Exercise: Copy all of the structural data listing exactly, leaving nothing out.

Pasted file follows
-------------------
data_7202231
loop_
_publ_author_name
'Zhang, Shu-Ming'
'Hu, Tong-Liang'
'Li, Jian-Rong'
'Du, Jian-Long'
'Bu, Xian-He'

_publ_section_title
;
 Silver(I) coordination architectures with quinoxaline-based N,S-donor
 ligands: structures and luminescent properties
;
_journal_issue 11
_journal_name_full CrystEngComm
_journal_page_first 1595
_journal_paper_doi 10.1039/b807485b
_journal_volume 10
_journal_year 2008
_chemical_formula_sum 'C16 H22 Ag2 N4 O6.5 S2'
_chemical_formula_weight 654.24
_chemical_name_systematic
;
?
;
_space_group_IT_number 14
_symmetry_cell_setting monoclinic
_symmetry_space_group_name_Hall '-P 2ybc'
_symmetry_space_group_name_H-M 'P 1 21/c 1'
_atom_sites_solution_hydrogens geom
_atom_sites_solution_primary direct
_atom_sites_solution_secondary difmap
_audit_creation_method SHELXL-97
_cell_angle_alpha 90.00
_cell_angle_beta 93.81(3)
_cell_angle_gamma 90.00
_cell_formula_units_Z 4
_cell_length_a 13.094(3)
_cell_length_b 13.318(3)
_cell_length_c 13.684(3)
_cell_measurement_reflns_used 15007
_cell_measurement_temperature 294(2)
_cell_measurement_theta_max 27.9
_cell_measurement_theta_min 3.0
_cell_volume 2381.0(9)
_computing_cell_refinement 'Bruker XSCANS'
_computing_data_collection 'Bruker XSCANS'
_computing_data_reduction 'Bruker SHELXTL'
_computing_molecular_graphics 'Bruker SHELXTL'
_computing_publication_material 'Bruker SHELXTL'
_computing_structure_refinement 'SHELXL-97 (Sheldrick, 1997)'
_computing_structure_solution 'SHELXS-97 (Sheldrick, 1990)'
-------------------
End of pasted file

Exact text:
data_7202231
loop_
_publ_author_name
'Zhang, Shu-Ming'
'Hu, Tong-Liang'
'Li, Jian-Rong'
'Du, Jian-Long'
'Bu, Xian-He'

_publ_section_title
;
 Silver(I) coordination architectures with quinoxaline-based N,S-donor
 ligands: structures and luminescent properties
;
_journal_issue 11
_journal_name_full CrystEngComm
_journal_page_first 1595
_journal_paper_doi 10.1039/b807485b
_journal_volume 10
_journal_year 2008
_chemical_formula_sum 'C16 H22 Ag2 N4 O6.5 S2'
_chemical_formula_weight 654.24
_chemical_name_systematic
;
?
;
_space_group_IT_number 14
_symmetry_cell_setting monoclinic
_symmetry_space_group_name_Hall '-P 2ybc'
_symmetry_space_group_name_H-M 'P 1 21/c 1'
_atom_sites_solution_hydrogens geom
_atom_sites_solution_primary direct
_atom_sites_solution_secondary difmap
_audit_creation_method SHELXL-97
_cell_angle_alpha 90.00
_cell_angle_beta 93.81(3)
_cell_angle_gamma 90.00
_cell_formula_units_Z 4
_cell_length_a 13.094(3)
_cell_length_b 13.318(3)
_cell_length_c 13.684(3)
_cell_measurement_reflns_used 15007
_cell_measurement_temperature 294(2)
_cell_measurement_theta_max 27.9
_cell_measurement_theta_min 3.0
_cell_volume 2381.0(9)
_computing_cell_refinement 'Bruker XSCANS'
_computing_data_collection 'Bruker XSCANS'
_computing_data_reduction 'Bruker SHELXTL'
_computing_molecular_graphics 'Bruker SHELXTL'
_computing_publication_material 'Bruker SHELXTL'
_computing_structure_refinement 'SHELXL-97 (Sheldrick, 1997)'
_computing_structure_solution 'SHELXS-97 (Sheldrick, 1990)'